Prevention & Recovery

What you should have in your medicine cabinet

Author: Canadian Living

Prevention & Recovery

What you should have in your medicine cabinet

For a week George, an avid weightlifter, complained about the pain in his elbow and the swelling that would not go away. He claimed to be following his physiotherapist's advice, which included taking Aspirin. Finally, someone asked, "Are you sure you're taking the Aspirin?" George responded, "Well, I'm taking Tylenol, but it's the same thing, right?" No, George, not the same thing at all.

George's confusion about his over-the-counter (OTC) pain medication is not surprising. Pharmacies contain a flood of OTC medications -- and most people have no idea what, if any, the differences are between products in the same general category. Instead they often just reach for a familiar brand name or the on-sale item, which may not be what the doctor ordered.

Larry Boggio, a past-president of the Ontario College of Pharmacists, has been a pharmacist in Port Colborne, Ont., for 25 years. Over that time he and his staff have helped many families choose the OTC medications they need to stock in their medicine cabinets to deal with their aches, coughs and colds. "With all that's on the shelves, it's hard for people to know where to start," he says. We asked Boggio to help Canadian Living Magazine compile a basic guide to stocking the family medicine cabinet.

1. Pain relievers: Those that reduce inflammation.
Two types: a) ASA and b) ibuprofen

a) Generic name/category: ASA (acetylsalicylic acid)/non-narcotic analgesic

Brand names: Anacin (contains ASA and caffeine); Aspirin; Bufferin; Entrophen (coated Aspirin)

What they do:
ASA is an anti-inflammatory (which decreases the redness, swelling and burning often associated with sports-related injuries, other soft-tissue injuries such as sprains, and arthritis). It also reduces fever and relieves pain and headaches. In small doses it helps prevent blood clots from forming.

Not recommended for:
People who have bleeding disorders or peptic ulcers; who are pregnant; who use anticlotting drugs or have a known allergy to salicylates. Not recommended for children under 18.

Stomach irritation. Prolonged use of large doses may also cause gastrointestinal bleeding, blood-clotting defects and liver and kidney damage. Some people may experience asthmalike or other allergic reactions, such as rashes. ASA may also cause Reye's syndrome in children, a rare brain and liver disorder that can result in death. Note: Coated ASA passes through the stomach to the intestine before dissolving, helping prevent stomach irritation.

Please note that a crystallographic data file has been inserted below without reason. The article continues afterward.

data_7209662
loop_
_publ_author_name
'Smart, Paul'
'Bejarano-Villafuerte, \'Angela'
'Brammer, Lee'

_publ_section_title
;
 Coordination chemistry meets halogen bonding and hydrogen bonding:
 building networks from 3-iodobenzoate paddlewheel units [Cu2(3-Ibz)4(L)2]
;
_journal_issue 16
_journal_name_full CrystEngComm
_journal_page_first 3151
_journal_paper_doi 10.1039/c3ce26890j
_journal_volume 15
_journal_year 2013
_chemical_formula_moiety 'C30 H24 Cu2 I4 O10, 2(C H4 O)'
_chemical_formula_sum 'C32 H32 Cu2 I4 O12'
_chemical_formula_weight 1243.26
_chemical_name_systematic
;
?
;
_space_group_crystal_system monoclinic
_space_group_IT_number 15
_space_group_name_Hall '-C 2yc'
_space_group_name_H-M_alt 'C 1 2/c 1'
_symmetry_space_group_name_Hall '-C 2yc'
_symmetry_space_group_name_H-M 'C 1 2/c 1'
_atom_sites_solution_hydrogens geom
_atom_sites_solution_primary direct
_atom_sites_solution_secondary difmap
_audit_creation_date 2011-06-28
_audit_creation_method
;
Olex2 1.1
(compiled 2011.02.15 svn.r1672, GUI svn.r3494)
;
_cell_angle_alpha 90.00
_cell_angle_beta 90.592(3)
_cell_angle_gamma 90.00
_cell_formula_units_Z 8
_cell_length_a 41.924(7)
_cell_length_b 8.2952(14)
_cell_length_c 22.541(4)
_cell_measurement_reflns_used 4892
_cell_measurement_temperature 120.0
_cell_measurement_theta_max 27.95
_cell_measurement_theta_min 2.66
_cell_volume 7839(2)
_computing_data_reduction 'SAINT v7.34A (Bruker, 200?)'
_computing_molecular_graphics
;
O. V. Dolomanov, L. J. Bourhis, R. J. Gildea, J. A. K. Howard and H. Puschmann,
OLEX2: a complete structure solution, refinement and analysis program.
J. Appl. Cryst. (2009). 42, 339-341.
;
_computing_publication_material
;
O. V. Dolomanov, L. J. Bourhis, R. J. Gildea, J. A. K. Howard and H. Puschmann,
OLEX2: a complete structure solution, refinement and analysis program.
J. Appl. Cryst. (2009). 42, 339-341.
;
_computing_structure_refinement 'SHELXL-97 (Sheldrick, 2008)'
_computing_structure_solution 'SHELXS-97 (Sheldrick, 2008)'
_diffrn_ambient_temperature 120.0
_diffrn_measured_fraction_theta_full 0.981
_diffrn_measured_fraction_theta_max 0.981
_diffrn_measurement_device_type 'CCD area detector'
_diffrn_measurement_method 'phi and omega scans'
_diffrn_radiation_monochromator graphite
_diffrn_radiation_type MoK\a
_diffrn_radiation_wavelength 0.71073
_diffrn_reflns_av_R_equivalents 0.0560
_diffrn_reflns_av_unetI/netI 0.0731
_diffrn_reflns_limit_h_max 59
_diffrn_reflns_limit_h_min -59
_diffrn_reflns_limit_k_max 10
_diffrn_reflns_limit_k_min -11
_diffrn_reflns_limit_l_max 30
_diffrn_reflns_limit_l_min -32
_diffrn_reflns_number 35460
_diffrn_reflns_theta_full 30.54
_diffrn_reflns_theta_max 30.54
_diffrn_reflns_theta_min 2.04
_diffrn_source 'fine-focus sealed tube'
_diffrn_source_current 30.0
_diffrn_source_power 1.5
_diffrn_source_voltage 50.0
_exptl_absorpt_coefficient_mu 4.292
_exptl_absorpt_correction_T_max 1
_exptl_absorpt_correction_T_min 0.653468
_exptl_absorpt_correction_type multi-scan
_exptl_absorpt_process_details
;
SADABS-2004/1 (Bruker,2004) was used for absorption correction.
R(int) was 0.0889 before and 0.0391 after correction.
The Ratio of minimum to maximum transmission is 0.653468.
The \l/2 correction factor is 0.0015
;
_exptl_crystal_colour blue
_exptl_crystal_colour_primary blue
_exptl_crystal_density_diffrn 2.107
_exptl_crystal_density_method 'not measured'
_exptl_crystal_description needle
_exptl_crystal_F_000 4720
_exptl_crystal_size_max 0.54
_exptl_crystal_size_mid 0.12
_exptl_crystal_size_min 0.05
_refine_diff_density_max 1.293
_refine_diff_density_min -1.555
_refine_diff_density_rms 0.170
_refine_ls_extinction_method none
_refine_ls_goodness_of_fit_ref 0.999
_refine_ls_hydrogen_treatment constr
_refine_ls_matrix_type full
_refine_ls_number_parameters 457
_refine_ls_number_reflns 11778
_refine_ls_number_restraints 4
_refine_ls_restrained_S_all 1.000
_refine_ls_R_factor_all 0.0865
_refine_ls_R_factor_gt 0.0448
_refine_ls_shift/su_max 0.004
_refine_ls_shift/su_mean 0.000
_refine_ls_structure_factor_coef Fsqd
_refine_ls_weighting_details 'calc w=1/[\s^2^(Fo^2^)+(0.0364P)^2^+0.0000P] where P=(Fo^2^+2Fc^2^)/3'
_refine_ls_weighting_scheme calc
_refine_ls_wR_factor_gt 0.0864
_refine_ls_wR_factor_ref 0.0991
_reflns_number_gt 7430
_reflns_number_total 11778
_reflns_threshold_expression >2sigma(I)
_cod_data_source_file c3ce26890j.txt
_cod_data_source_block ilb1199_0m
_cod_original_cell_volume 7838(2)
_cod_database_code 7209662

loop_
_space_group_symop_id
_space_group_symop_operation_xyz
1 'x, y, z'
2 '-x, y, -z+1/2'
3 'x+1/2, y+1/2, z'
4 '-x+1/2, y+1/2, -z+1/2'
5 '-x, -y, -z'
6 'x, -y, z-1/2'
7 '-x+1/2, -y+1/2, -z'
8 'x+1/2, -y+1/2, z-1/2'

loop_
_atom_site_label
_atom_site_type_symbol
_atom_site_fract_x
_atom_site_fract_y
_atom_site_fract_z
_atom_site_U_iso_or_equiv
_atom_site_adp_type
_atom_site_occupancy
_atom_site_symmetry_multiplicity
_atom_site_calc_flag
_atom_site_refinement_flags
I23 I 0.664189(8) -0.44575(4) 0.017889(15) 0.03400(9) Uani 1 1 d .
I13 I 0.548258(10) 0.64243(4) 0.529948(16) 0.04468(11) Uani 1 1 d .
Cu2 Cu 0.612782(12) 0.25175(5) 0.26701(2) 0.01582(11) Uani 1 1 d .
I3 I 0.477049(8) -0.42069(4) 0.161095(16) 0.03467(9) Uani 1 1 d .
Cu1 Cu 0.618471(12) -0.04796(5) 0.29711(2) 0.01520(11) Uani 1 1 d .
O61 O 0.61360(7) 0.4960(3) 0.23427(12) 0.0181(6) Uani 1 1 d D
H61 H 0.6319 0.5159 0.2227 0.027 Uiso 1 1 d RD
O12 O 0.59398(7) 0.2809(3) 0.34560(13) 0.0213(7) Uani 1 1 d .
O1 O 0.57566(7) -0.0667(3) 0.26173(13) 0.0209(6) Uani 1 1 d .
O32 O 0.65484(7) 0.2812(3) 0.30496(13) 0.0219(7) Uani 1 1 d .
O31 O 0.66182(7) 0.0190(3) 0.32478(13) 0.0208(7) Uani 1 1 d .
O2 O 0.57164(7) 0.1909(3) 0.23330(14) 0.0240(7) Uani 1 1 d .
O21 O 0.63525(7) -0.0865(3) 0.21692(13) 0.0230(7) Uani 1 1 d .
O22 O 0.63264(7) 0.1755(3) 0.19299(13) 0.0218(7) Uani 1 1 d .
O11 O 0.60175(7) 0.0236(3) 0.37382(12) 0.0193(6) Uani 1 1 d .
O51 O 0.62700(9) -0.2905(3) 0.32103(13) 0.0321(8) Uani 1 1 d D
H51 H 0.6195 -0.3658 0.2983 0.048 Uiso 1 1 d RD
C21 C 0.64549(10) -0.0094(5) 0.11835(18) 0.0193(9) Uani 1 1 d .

b) Generic name/category: Ibuprofen/nonsteroidal anti-inflammatory drug (NSAID)

Brand names: Advil; Motrin

What they do:
Ibuprofen is also an anti-inflammatory, pain and headache reliever and fever reducer. It is less likely to cause gastrointestinal bleeding than ASA in recommended doses.

Not recommended for:
Pregnant women; women who are breastfeeding; children under age 12; or anyone who has an active peptic ulcer, suffers from kidney, stomach or intestinal disorders or has a known allergy to ASA or similar medications.

Dizziness, ringing in the ears and skin rash.

2. Pain relievers: Those that do not reduce inflammation (contain the active ingredient acetaminophen).

Generic name/category: Acetaminophen/non-narcotic analgesic

Brand names: A.F. Anacin; Tempra; Tempra Drops for Children; Tylenol

What it does:
Acetaminophen, which is a nonsalicylate pain reliever, can be administered safely to nearly everyone, from infants to the elderly. It relieves headaches, as well as earaches and muscle pains. Is used to safely bring down fevers. Has less of a blood-thinning effect than ASA, so is easier on the stomach. Because of its wide applicability, acetaminophen is available in an assortment of tablets, capsules and liquids. Some are flavoured to make them more palatable, especially to children.

Not recommended for:
Those who exhibit hypersensitivity to acetaminophen, a rare reaction indicated by the presence of hives or skin rash.

Used as directed, acetaminophen appears to be free of significant side-effects.

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3. Antibiotic ointments
What they do:
When applied to minor burns, scrapes and cuts, they ensure the wound does not become infected and that it heals promptly. Antibiotic-containing medications are available in a wide range of formulations as both brand-name and private-label products.

Generic name/category: Polymyxin B

Brand names: Neosporin; Polysporin; Polytopic; Polytracin

Not recommended for: